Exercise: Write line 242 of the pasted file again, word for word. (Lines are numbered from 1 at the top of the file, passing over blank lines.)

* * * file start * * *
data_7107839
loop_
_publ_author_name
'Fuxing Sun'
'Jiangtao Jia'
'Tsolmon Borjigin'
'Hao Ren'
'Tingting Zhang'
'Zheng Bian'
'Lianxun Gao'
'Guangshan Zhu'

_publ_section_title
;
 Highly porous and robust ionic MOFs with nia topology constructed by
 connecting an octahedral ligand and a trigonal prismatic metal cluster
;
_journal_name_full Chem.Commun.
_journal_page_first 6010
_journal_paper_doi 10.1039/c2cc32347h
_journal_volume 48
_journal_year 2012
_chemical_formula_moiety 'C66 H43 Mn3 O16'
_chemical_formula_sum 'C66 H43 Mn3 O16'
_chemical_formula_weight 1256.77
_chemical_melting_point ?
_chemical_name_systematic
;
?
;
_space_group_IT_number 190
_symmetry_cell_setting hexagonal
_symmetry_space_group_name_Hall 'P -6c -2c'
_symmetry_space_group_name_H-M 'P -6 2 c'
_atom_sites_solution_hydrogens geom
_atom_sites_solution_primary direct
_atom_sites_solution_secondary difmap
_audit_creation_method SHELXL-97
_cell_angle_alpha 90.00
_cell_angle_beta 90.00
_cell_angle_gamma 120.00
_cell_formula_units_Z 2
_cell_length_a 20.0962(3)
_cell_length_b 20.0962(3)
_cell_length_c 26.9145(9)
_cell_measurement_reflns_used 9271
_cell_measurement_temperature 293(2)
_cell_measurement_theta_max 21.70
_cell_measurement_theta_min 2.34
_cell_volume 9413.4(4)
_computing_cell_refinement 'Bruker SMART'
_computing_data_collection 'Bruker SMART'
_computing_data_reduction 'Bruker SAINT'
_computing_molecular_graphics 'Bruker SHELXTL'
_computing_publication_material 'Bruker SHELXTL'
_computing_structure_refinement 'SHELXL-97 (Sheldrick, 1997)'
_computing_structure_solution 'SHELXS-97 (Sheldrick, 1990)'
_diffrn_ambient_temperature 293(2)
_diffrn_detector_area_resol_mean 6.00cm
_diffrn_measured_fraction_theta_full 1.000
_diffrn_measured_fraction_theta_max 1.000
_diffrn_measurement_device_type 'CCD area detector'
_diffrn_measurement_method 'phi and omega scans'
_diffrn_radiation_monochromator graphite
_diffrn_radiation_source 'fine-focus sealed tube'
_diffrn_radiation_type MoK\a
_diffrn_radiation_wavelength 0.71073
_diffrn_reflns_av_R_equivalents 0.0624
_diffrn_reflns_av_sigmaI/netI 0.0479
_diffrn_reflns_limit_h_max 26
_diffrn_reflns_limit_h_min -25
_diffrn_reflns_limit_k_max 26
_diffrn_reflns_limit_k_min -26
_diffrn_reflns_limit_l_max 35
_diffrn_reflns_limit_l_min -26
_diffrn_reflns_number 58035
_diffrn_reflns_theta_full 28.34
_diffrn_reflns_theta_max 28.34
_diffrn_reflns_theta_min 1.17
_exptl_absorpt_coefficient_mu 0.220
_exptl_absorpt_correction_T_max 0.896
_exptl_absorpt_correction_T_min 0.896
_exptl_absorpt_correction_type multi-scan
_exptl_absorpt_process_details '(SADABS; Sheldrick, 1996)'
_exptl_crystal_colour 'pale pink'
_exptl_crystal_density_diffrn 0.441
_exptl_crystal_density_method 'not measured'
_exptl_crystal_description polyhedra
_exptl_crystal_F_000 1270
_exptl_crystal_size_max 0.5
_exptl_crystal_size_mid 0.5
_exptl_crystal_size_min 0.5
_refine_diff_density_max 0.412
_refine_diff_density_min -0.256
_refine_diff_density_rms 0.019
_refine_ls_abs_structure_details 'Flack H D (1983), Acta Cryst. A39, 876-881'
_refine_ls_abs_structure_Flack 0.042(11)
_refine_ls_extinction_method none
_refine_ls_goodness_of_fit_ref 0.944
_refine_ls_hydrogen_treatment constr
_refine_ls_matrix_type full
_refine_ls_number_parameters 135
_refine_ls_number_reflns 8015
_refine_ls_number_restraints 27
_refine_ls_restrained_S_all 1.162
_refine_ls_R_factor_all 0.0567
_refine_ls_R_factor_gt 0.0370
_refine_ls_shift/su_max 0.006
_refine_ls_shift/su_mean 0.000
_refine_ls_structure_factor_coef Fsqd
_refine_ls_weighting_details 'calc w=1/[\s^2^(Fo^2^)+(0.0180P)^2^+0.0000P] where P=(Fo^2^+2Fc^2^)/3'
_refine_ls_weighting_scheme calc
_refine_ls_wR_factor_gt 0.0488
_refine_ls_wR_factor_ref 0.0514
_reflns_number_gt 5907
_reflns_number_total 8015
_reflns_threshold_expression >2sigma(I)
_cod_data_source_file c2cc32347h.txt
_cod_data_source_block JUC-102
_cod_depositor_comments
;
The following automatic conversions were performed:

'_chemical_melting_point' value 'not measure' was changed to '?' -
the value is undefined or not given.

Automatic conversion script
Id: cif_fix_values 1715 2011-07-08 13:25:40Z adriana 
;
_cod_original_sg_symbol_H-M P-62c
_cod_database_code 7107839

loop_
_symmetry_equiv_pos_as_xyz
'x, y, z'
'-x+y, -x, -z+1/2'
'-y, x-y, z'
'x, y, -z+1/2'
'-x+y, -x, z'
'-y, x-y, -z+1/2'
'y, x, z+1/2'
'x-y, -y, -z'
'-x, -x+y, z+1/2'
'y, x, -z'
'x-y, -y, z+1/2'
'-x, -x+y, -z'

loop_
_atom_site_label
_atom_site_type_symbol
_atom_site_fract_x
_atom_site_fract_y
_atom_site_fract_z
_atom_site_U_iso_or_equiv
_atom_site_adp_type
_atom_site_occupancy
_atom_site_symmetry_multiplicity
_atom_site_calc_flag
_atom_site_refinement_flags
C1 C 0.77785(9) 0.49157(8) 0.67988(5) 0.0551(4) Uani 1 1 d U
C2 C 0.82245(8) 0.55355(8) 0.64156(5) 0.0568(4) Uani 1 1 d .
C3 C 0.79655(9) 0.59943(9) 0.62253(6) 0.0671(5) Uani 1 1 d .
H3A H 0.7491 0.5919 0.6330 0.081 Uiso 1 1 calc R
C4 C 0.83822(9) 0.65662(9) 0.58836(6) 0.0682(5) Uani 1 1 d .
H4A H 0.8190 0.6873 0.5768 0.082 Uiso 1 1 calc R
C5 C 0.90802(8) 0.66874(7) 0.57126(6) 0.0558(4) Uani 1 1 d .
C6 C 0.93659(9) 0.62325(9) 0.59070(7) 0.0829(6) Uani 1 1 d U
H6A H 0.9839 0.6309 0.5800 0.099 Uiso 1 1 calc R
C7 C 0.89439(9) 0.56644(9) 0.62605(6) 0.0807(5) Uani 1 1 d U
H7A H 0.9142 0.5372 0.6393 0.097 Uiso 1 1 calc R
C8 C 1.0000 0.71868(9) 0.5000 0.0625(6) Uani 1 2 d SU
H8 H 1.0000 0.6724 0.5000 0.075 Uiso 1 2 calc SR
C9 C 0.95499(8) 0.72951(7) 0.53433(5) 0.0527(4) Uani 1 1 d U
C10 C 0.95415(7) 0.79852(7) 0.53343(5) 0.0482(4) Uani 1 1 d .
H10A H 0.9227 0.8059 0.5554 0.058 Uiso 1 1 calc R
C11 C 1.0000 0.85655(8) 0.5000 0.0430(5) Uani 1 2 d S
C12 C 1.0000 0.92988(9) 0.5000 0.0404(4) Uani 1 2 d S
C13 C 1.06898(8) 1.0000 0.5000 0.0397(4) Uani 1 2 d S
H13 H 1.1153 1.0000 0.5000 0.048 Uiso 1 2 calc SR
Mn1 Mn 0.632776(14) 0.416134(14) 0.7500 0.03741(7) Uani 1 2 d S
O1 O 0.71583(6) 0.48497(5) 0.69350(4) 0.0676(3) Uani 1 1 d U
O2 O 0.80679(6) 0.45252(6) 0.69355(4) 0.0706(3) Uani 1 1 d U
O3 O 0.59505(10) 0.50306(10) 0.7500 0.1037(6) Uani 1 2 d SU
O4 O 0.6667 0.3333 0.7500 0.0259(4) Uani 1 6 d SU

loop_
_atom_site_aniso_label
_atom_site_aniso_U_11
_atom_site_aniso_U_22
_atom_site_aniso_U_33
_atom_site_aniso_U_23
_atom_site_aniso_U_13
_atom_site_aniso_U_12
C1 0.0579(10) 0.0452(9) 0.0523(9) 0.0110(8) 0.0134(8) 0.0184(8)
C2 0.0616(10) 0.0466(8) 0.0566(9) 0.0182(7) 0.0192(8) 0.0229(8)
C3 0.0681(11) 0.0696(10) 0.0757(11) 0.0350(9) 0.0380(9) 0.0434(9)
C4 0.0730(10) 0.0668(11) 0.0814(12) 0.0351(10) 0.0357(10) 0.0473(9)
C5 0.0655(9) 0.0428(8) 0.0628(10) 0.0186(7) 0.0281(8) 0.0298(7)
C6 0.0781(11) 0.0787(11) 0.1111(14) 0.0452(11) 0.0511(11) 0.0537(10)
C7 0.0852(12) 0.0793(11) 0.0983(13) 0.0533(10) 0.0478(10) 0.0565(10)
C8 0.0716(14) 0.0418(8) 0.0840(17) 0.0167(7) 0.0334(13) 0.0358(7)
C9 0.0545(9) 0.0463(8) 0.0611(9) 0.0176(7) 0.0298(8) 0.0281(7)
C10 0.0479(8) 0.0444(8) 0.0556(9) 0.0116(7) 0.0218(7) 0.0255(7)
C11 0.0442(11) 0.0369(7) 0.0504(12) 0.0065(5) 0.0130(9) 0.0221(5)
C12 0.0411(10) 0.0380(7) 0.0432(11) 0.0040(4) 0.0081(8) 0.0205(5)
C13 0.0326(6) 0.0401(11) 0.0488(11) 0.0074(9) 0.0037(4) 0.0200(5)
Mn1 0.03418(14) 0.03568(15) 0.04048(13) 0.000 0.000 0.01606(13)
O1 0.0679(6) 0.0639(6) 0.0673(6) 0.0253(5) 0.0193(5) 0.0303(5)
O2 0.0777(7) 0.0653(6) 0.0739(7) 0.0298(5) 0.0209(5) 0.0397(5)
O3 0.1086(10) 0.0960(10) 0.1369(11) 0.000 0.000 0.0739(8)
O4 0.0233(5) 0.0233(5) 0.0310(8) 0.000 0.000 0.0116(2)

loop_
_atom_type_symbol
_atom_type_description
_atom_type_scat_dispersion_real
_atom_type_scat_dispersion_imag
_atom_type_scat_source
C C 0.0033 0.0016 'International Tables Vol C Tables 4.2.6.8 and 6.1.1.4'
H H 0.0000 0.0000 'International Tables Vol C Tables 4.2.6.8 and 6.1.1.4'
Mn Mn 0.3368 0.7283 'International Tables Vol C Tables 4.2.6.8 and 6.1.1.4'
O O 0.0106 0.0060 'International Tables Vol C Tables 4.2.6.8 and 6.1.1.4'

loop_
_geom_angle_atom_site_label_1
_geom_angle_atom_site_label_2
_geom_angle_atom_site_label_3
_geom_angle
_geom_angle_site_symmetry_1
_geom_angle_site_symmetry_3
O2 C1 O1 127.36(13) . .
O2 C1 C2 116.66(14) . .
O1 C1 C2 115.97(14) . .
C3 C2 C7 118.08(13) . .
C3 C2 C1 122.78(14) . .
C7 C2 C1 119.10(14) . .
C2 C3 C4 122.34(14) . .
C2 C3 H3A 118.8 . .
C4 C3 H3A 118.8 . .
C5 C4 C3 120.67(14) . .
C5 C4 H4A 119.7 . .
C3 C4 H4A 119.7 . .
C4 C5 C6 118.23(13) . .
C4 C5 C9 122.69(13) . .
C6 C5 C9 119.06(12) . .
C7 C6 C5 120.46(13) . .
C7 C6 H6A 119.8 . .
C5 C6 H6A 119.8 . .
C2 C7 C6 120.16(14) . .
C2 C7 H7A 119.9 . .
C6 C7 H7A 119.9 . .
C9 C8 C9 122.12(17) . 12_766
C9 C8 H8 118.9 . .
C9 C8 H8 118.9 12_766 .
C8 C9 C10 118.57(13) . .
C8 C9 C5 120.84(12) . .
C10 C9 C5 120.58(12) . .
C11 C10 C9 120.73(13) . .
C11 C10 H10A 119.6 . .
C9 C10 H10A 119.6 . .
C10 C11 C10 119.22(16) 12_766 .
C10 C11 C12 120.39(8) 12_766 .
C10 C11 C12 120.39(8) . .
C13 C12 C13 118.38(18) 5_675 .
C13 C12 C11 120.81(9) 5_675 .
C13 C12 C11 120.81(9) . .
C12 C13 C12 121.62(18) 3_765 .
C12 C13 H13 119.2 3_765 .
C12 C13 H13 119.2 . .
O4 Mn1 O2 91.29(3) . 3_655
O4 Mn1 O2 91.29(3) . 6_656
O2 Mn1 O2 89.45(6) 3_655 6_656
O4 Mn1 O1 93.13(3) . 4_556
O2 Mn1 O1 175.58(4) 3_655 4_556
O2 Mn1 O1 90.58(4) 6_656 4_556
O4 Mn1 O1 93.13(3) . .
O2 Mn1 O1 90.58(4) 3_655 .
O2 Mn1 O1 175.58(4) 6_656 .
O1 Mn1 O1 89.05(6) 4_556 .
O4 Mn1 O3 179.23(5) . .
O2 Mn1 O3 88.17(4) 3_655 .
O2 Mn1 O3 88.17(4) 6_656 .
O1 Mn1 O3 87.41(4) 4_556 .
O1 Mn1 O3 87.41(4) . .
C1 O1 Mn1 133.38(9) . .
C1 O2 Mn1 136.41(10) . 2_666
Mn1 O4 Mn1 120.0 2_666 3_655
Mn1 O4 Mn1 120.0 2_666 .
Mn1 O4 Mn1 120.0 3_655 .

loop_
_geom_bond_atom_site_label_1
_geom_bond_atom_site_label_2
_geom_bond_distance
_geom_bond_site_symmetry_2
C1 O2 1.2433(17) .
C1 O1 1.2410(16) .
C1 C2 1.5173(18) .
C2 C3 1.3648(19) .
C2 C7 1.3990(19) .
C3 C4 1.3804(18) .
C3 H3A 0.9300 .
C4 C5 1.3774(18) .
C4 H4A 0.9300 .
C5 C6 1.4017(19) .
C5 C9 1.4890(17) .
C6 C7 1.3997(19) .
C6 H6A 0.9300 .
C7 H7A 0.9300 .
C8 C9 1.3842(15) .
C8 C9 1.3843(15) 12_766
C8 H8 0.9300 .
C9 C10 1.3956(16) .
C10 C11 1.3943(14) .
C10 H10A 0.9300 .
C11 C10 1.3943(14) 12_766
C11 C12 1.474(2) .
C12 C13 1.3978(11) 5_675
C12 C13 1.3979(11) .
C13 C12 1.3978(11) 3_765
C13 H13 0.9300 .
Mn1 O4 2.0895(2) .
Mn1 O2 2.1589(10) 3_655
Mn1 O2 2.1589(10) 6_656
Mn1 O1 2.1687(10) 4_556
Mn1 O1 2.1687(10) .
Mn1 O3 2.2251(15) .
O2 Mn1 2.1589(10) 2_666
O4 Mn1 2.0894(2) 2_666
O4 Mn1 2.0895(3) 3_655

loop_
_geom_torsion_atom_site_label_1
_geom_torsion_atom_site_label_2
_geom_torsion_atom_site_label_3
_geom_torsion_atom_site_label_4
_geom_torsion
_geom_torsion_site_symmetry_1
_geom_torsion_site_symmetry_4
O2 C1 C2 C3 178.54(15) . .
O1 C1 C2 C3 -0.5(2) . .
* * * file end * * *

C2 C7 H7A 119.9 . .